THE LETTER TO THE HEBREWS - PART XIII
APPROACH TO THE GREAT MOUNT ZION ABOVE ALL THINGS
I. In chapter 12, the letter goes from the history of Israel to a thundering climax of the gathering of all peoples around the great Mount Zion.
- It starts with
a positive view of the current suffering as the discipline necessary
to join the saints, comes to a great call to join with God and His whole
kingdom in glory, and ends with a vision of this temporal realm giving
way to the permanent one.
II. The first half of the chapter connects the description of the great figures of Israeli history to the current struggles of Christians and exhorts Christians that these struggles are necessary.
A. The chapter begins by referring to the heroes just described, and all other heroes of Israel's past, as a "so great a cloud of witnesses" giving us an image of them helping and cheering us on in this race of life.
- The letter calls
this life a race in which we "rid ourselves of burdens" to run all
the better. The letter thus picks up on the allegory of a race
that St. Paul referred to in 1 Corinthians 9:24-26 and 2 Timothy 4:6-8,
and possibly Acts 20:24. See also Is. 40:29-31.
- Two aspects of this
image are common to the other references, that of struggle and training
that may be painful at the time, but that leads to glory. But
the letter adds two more images: (1) the image of the saints surrounding
us to help and encourage us; and (2) the need to avoid carrying a lot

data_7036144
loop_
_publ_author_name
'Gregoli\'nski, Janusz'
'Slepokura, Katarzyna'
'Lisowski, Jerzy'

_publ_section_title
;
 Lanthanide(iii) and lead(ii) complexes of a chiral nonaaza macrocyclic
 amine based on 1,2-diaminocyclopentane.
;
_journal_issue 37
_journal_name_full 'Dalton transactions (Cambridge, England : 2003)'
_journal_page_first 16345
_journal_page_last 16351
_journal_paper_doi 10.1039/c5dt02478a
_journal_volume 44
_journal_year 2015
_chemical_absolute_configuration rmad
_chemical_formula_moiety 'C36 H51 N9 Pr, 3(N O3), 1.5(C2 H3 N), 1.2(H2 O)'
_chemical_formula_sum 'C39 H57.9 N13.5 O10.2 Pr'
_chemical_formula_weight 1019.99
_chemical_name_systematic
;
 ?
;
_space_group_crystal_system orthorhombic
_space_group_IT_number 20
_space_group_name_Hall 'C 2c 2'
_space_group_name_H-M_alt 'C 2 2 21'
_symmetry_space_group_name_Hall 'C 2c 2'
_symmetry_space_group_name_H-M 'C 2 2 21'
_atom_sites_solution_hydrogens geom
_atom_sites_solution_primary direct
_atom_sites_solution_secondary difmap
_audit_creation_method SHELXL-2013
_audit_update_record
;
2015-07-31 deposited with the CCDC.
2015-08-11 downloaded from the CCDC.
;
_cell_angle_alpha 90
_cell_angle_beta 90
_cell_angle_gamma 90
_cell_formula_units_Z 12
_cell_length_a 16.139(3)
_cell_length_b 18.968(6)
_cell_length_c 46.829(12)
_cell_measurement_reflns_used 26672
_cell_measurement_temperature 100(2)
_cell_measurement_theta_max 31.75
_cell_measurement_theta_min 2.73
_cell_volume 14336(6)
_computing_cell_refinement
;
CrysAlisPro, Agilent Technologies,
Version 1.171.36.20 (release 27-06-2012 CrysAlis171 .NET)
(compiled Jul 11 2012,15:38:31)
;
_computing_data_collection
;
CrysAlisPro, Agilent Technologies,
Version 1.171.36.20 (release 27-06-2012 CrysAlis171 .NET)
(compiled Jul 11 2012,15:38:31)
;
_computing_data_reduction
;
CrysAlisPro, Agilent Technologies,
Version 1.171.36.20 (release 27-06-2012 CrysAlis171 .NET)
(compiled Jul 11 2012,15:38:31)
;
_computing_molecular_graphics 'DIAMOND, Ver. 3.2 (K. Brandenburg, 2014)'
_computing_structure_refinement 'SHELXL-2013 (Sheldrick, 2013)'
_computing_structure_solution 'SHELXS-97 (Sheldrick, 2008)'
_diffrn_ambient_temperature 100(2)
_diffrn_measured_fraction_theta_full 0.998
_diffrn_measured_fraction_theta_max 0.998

of baggage, which slows down of stops one. The latter image would
presumably refer to such things as sinfulness and/or attachment to worldly
- The image of a cloud
both emphasizes the mystery of the saints surrounding us and the idea
of the clouds as reflecting the heavens, as with the Transfiguration.
There may also be a reference to the glories of the nations being brought
to Israel, as prophesied by Isaiah, who used the image of clouds coming
in together. See Isaiah 60:8.
B. The goal is not any worldly reward, but Christ Himself, here presented as both leading us, perfecting us, and awaiting us at the end us at the end. See Catechism 2616.
- The letter exhorts
us to have that same attitude of Christ, who suffered but also saw the
joy in front of Him. See also Phil. 2:5-11. Suffering and
joy are not contradictory, but rather combined together for the race
- There is a notion
that even Jesus, God though He was and is, had a sense of contemplation
and vision of the glory that was His reward. So also we need a
sense of contemplation and vision of Jesus.
C. The letter also reminds the recipients that they have not yet suffered as Jesus or even many of the great figures of Israel did.
- One thus gets
the impression from this passage that there was a previous partial persecution,
but not a violent one, and that a persecution is just beginning again.
II The letter then switches images to that of a father disciplining His son.